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MARATHON MEN : DOLE SAYS ETHICS ISSUE PAYING OFF.

Byline: Brigid Schulte Knight-Ridder Tribune News Wire

Buoyed by a few hours' sleep, Bob Dole hopscotched through California on Sunday, telling crowds that the energy of his 96-hour marathon campaign is paying off in new momentum.

While his surrogates continued to level blistering criticism at President Clinton and the tactics of the Democrats' fund-raisers, Dole said that his message about the importance of trust was finally paying off.

``The polls are closing,'' Dole insisted at stop after stop. ``The polls are moving our way. People are deciding that character does count. Character does count.''

Dole's running mate, Jack Kemp, picked up the theme at an outdoor ``Bob and Elizabeth's Family Picnic'' in Loma Linda. Surrounded by actress Bo Derek and singing groups the Oakridge Boys and the Osmond Family, Kemp said he'd heard protesters chanting ``Four more years!''

``Can you think of anything more depressing than four more years of Gore, Clinton?'' Kemp asked.

Sounding a bit tired and worn after four hours of sleep and taking cough drops for a sore throat, Dole kept up the theme.

``This is not a game. This is our country,'' he said. ``The White House is not for sale!'' At that some in the crowd yelled, ``The White House is for Dole!''

Gov. Pete Wilson said he hoped the 1,500-strong crowd had had enough hamburgers and hotdogs, because on Tuesday, they'd have a new meal: ``Roast Bubba.''

The effect of nonstop travel and nonstop speeches was sometimes a looser Bob Dole.

``Teachers, union members, everybody, well, not everybody, but a lot of people are coming our way,'' Dole told a cheering crowd of several hundred outside GOP headquarters in San Diego.

After attending a Methodist church service, Dole began his day at a get-out-the-vote phone bank here. One voter told Dole that he, his wife and daughter had already cast absentee ballots for Dole. ``That's three,'' Dole joked into the phone. ``We're ahead.''

While Dole has narrowed Clinton's lead in some recent surveys, a new poll released Sunday showed the president with a 19-point lead over Dole in Florida, a state that Dole must win. Dole staffers were quick to dismiss the finding, in a poll by Florida papers owned by The New York Times.

``That's just crazy,'' said strategist Charlie Black. ``Nobody ever thought we were down by 19 on the worst day of the campaign.''

Although polls have shown Dole trailing by double digits for months and a number of political pundits have written off the election, Dole aides spent the day insisting that things were moving their way.

``It's going to be a dead heat,'' Black said.

``Something's happening out there, I couldn't tell you what,'' said Ken Khachigian, Dole's California campaign adviser. ``But it's going the right way.''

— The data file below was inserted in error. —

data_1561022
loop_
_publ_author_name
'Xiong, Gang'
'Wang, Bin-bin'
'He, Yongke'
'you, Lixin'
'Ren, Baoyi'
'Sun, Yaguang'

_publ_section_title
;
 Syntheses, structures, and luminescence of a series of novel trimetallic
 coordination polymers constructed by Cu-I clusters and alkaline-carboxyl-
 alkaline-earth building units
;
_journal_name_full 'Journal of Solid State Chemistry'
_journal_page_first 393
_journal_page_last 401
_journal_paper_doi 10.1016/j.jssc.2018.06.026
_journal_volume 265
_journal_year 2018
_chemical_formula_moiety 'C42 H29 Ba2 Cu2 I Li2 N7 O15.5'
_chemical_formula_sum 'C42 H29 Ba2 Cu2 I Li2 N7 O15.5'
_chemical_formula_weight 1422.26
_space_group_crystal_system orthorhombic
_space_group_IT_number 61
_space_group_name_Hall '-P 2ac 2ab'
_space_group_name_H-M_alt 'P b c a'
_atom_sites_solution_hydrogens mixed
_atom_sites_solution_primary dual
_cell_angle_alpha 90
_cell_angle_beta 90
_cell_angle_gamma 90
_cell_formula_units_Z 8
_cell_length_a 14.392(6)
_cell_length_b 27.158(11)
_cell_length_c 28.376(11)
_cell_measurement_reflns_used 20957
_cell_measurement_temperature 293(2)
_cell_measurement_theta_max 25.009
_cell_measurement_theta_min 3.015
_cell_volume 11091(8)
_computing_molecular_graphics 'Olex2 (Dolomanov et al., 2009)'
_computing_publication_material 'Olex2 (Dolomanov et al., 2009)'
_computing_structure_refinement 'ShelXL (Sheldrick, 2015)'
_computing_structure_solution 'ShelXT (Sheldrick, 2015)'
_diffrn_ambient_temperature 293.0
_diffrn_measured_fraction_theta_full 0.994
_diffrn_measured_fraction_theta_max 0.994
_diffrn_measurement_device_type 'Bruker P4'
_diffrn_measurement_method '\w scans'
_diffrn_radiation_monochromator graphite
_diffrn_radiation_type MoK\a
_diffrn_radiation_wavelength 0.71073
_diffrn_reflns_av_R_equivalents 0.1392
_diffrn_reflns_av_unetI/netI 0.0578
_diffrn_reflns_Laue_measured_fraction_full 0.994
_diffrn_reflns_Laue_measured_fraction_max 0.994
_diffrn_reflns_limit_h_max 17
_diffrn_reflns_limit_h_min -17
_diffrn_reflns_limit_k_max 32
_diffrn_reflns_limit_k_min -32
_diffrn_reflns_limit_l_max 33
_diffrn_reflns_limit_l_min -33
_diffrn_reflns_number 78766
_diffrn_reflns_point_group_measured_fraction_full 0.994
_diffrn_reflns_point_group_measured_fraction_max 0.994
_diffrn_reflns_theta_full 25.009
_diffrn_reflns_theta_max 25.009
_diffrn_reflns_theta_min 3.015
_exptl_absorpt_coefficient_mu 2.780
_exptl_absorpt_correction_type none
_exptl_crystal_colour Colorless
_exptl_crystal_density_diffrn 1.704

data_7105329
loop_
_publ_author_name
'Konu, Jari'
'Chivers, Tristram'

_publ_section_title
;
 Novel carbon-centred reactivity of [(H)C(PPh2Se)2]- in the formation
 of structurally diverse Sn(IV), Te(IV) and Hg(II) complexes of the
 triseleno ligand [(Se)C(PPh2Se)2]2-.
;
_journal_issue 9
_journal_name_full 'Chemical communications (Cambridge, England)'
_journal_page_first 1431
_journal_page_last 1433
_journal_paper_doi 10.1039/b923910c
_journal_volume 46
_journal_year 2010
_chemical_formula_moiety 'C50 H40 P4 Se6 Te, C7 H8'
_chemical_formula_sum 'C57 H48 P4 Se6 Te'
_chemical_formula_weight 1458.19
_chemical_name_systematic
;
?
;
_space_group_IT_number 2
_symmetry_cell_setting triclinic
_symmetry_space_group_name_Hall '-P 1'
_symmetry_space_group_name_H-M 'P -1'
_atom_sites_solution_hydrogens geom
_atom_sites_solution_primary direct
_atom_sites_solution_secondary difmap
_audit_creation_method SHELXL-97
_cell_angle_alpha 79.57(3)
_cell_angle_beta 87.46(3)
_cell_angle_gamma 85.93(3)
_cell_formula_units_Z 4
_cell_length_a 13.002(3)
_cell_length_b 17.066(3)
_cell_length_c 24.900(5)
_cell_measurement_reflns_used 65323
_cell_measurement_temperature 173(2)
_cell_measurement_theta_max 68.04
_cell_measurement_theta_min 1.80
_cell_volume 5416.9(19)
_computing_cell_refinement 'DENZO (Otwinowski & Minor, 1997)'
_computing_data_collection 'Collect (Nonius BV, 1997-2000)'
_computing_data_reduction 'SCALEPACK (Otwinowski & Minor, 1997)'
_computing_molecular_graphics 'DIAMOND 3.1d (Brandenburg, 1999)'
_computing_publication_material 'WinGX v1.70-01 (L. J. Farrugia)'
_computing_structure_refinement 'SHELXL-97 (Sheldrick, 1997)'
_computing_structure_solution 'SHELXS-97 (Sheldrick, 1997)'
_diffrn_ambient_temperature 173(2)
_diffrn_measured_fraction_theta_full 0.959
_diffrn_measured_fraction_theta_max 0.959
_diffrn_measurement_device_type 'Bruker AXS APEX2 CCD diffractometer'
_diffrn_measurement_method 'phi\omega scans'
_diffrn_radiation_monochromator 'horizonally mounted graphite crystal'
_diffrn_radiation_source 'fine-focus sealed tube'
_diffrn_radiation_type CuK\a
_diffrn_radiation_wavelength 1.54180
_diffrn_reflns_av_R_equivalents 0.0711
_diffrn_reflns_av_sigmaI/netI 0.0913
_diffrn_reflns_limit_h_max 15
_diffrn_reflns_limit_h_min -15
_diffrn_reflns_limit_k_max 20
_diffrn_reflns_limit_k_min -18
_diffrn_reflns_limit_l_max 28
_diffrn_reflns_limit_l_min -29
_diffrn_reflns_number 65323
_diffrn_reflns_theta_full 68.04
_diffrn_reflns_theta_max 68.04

Black said that the midnight campaign was working because it was letting, as his aides so often say, ``Dole be Dole,'' cracking sardonic jokes and mixing it up with voters.

But the second Dole all-nighter on his 96-hour countdown to election day had a surreal quality to it.

It was after 2 a.m. in Las Vegas. Wayne Newton had just warmed up the crowd. A showgirl barely clothed in pink feathers and silver sequins waved a Dole-Kemp sign. Banners were strung across a ballroom at the MGM Grand Hotel reading ``Nevada is Betting on Dole.'' The theme from the movie, ``Rocky'' blared.

Jan Polly, 60, said she hoped Dole could make it through the whole 96 hours.

``This has been such a boost to his campaign,'' she said, ``And I think he looks really handsome for his age and what he's going through.''

In Grand Junction, Colo., a pale yellow half moon hung low on the starry horizon as hundreds of Dole supporters cheered their candidate at an airport rally. Snow lay in strips on the ground.

Dole emerged, looking spry, in a brown leather bomber jacket. His wife, Elizabeth, wore her black leather ``Bikers for Bob'' jacket. He told the crowd if they wanted to win the ``War on the West'' and wanted common sense instead of regulations, to vote for Dole.

CAPTION(S):

Photo

PHOTO (1 -- color) GOP presidential candidate Bob Dole gets a hug from his wife, Elizabeth, at a telephone bank in San Diego.

(2) GOP vice presidential candidate Jack Kemp gives a pep talk at a phone bank run by U.S. Rep. Robert K. Dornan, R-Garden Grove.

Associated Press
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Copyright 1996, Gale Group. All rights reserved. Gale Group is a Thomson Corporation Company.

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Publication:Daily News (Los Angeles, CA)
Date:Nov 4, 1996
Words:736
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